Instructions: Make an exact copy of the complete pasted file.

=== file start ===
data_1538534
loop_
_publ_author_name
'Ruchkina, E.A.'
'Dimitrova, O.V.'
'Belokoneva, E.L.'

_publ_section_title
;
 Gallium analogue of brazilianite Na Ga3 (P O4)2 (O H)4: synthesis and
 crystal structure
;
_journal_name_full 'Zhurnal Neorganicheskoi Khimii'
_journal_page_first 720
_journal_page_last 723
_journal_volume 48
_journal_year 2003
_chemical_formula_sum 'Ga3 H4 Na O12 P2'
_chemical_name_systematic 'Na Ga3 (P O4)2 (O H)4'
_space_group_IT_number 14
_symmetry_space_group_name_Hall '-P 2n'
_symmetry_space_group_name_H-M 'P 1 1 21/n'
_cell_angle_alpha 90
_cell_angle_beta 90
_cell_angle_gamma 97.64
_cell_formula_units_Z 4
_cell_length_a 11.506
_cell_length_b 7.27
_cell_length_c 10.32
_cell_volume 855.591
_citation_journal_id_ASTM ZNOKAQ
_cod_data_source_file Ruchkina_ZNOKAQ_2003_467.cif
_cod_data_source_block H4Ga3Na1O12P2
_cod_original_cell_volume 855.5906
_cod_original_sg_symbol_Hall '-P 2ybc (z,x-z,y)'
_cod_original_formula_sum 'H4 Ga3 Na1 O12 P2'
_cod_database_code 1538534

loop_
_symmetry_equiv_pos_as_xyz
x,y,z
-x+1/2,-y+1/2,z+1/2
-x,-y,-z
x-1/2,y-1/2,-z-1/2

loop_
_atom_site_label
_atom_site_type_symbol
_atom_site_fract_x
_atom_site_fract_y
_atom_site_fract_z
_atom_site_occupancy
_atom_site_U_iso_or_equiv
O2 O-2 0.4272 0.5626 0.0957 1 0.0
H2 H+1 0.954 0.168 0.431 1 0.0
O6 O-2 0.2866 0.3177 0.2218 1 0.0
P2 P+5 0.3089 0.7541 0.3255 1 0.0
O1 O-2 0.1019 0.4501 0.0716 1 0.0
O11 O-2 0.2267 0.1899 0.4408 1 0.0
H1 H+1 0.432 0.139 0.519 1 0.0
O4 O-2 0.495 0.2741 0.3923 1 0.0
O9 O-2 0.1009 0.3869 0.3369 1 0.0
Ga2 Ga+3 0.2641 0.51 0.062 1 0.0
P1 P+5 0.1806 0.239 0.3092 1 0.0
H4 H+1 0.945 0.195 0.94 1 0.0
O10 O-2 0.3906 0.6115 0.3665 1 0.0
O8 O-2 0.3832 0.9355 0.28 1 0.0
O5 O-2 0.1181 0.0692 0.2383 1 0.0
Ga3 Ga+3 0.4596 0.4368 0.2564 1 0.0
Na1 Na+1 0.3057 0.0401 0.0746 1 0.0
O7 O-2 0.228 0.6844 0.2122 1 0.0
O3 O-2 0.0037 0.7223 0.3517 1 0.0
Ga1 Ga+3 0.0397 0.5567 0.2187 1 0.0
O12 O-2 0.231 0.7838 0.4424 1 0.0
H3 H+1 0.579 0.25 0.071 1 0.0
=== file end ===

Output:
data_1538534
loop_
_publ_author_name
'Ruchkina, E.A.'
'Dimitrova, O.V.'
'Belokoneva, E.L.'

_publ_section_title
;
 Gallium analogue of brazilianite Na Ga3 (P O4)2 (O H)4: synthesis and
 crystal structure
;
_journal_name_full 'Zhurnal Neorganicheskoi Khimii'
_journal_page_first 720
_journal_page_last 723
_journal_volume 48
_journal_year 2003
_chemical_formula_sum 'Ga3 H4 Na O12 P2'
_chemical_name_systematic 'Na Ga3 (P O4)2 (O H)4'
_space_group_IT_number 14
_symmetry_space_group_name_Hall '-P 2n'
_symmetry_space_group_name_H-M 'P 1 1 21/n'
_cell_angle_alpha 90
_cell_angle_beta 90
_cell_angle_gamma 97.64
_cell_formula_units_Z 4
_cell_length_a 11.506
_cell_length_b 7.27
_cell_length_c 10.32
_cell_volume 855.591
_citation_journal_id_ASTM ZNOKAQ
_cod_data_source_file Ruchkina_ZNOKAQ_2003_467.cif
_cod_data_source_block H4Ga3Na1O12P2
_cod_original_cell_volume 855.5906
_cod_original_sg_symbol_Hall '-P 2ybc (z,x-z,y)'
_cod_original_formula_sum 'H4 Ga3 Na1 O12 P2'
_cod_database_code 1538534

loop_
_symmetry_equiv_pos_as_xyz
x,y,z
-x+1/2,-y+1/2,z+1/2
-x,-y,-z
x-1/2,y-1/2,-z-1/2

loop_
_atom_site_label
_atom_site_type_symbol
_atom_site_fract_x
_atom_site_fract_y
_atom_site_fract_z
_atom_site_occupancy
_atom_site_U_iso_or_equiv
O2 O-2 0.4272 0.5626 0.0957 1 0.0
H2 H+1 0.954 0.168 0.431 1 0.0
O6 O-2 0.2866 0.3177 0.2218 1 0.0
P2 P+5 0.3089 0.7541 0.3255 1 0.0
O1 O-2 0.1019 0.4501 0.0716 1 0.0
O11 O-2 0.2267 0.1899 0.4408 1 0.0
H1 H+1 0.432 0.139 0.519 1 0.0
O4 O-2 0.495 0.2741 0.3923 1 0.0
O9 O-2 0.1009 0.3869 0.3369 1 0.0
Ga2 Ga+3 0.2641 0.51 0.062 1 0.0
P1 P+5 0.1806 0.239 0.3092 1 0.0
H4 H+1 0.945 0.195 0.94 1 0.0
O10 O-2 0.3906 0.6115 0.3665 1 0.0
O8 O-2 0.3832 0.9355 0.28 1 0.0
O5 O-2 0.1181 0.0692 0.2383 1 0.0
Ga3 Ga+3 0.4596 0.4368 0.2564 1 0.0
Na1 Na+1 0.3057 0.0401 0.0746 1 0.0
O7 O-2 0.228 0.6844 0.2122 1 0.0
O3 O-2 0.0037 0.7223 0.3517 1 0.0
Ga1 Ga+3 0.0397 0.5567 0.2187 1 0.0
O12 O-2 0.231 0.7838 0.4424 1 0.0
H3 H+1 0.579 0.25 0.071 1 0.0